I Stole Freddie Mercury’s Birthday Cake – the picaresque autobiography of Malcolm Hardee – is out of print but available from Amazon whose online description has, for several years, been of a completely different book. It currently continues to describe I Stole Freddie Mercury’s Birthday Cake thus: 

“For successful classroom teaching, your students need to be engaged and active learners. In this book, there is practical advice that is grounded in the realities of teaching in today’s classrooms on how to be an inspirational teacher and produce highly motivated students. This book contains 220 positive, practical teaching ideas that are relevant to both new and experienced classroom teachers.”

I have never attempted to correct this mis-description because, in its full, irrelevant, surreal glory, I think Malcolm would have approved.

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Malcolm Hardee’s autobiography: “An essential read for all trainee teachers”

I Stole Freddie Mercury’s Birthday Cake

I Stole Freddie Mercury’s Birthday Cake

In the interests of surrealism, I print below three current customer reviews on amazon.co.uk of I Stole Freddie Mercury’s Birthday Cake, the autobiography of comedian Malcolm Hardee.

It is, tragically now out of print.

The customer reviews are followed by Amazon’s current ‘product description’ of the book.

I think Amazon may have some computer issues.

I am doing nothing about it, because I think Malcolm would have approved


Public reviews

Public reviews on the amazon.co.uk site

MOST HELPFUL CUSTOMER REVIEWS

FIVE STARS
By SilentSinger

I’ve read loads of comedy books which reference the life and career of Malcolm Hardee so I wanted to read his story in the first person (well, first person and ghostwriter anyway… so although it’s now sadly out of print I purchased this from one of Amazon’s excellent sellers. Hardee pulls no punches, he fully admits that he’s a bad ‘un and hailing from roughly the same area in South London suburbs (as did fellow comic Simon Day, someone with whom he shares a lot of common ground with) I can picture many of the scenes he describes. I also saw Hardee MCing at his ‘Up The Creek’ club in the 90s, arriving on stage to the strains of ‘Mr Big Stuff’ by Jean Knight.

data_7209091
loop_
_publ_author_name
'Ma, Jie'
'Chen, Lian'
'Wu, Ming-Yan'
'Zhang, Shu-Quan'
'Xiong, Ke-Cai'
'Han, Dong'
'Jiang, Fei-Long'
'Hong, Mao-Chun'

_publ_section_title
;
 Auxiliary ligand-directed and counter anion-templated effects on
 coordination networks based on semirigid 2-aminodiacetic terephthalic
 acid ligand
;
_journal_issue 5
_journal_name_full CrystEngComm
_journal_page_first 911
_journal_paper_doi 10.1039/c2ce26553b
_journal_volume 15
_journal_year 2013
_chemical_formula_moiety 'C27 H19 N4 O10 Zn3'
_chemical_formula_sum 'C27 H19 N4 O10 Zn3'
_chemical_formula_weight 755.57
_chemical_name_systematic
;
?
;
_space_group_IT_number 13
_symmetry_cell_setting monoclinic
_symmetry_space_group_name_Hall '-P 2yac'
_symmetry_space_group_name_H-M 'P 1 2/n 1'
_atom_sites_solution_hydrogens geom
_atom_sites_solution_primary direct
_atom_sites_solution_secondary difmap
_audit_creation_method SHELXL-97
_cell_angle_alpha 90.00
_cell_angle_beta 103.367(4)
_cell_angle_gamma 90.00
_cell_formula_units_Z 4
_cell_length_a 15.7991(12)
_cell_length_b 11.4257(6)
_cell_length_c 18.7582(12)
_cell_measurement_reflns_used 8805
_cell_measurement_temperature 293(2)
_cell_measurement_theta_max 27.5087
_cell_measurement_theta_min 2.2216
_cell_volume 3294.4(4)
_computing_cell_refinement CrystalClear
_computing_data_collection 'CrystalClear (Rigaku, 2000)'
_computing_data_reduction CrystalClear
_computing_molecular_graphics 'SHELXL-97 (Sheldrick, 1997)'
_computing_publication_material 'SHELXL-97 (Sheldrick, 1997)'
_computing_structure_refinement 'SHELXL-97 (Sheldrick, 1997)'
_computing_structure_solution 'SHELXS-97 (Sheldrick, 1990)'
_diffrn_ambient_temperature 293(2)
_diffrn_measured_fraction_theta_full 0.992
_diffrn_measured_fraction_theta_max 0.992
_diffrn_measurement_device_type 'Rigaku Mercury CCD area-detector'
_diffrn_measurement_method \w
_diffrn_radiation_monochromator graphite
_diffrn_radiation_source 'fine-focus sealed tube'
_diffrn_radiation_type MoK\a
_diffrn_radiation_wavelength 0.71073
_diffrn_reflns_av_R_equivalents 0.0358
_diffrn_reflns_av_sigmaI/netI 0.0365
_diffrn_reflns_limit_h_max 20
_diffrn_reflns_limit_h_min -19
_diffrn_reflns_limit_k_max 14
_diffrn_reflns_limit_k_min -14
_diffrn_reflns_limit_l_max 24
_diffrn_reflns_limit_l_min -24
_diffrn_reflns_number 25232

But I digress, the book is a rollocking read and tells how he swapped the horrors of borstal and prison for a life of comedy and performance. I’d recommend anyone to look up the balloon dance on the internet to witness how amusing it was, ditto the ‘banger up the rear’ routine. It takes the reader on a journey of how he became a stand-up performer within the ‘greatest show on legs’ troupe, his touring, drinking, womanising, electioneering and generally being a bit of a dodgy promotor/agent to other acts. There’s also fond memories expressed of other acts such as Jo Brand (a former lover), Jerry Sadowicz, Arthur Smith and countless others. Some of the anecdotes, including the titular theft of Mr Mercury’s Birthday Cake were pithy and well told.

In conclusion: a great book written a decade before Hardee’s sad demise in his beloved Thames – he drowned whilst intoxicated on his ‘Wibbly Wobbly Pub’ barge, allegedly still holding on tight to the beer bottle. A tragic end for such a local character.

FIVE STARS
By Sam

My father (a bit of a comedy buff) throughly enjoyed this book! A little piece of comedy history and an amazing insight into the Malcolm Hardie’s incredible life and journey. Shame that since it is out of print that I was second hand, but well worth it regardless.

FIVE STARS
By Mitzi

An enjoyable read. Full of cheeky chappies and crazy anecdotes guaranteed to generate random fits of laughter. Malcolm was a lovable rogue who liked to show his knob a lot!

The amazon.co.uk product description

amazon.co.uk product description – some mishtake shurely?


PRODUCT DESCRIPTION

Review

‘I enjoyed this book, and got a lot of good ideas from it’

– Chris Kilby, PGCE student

‘An essential read for all trainee teachers… covers the literature and puts a strong emphasis on the how’

– Sarah Davies, Senior Lecturer, Nottingham Trent University

‘This book guides you through a process of looking at your own teaching and properly building in some of the many new techniques it outlines. This book does not provide a magic wand, it instead provides a mirror onto one’s own practice and allows you to make real, lasting improvements in the classroom’

– JoTTER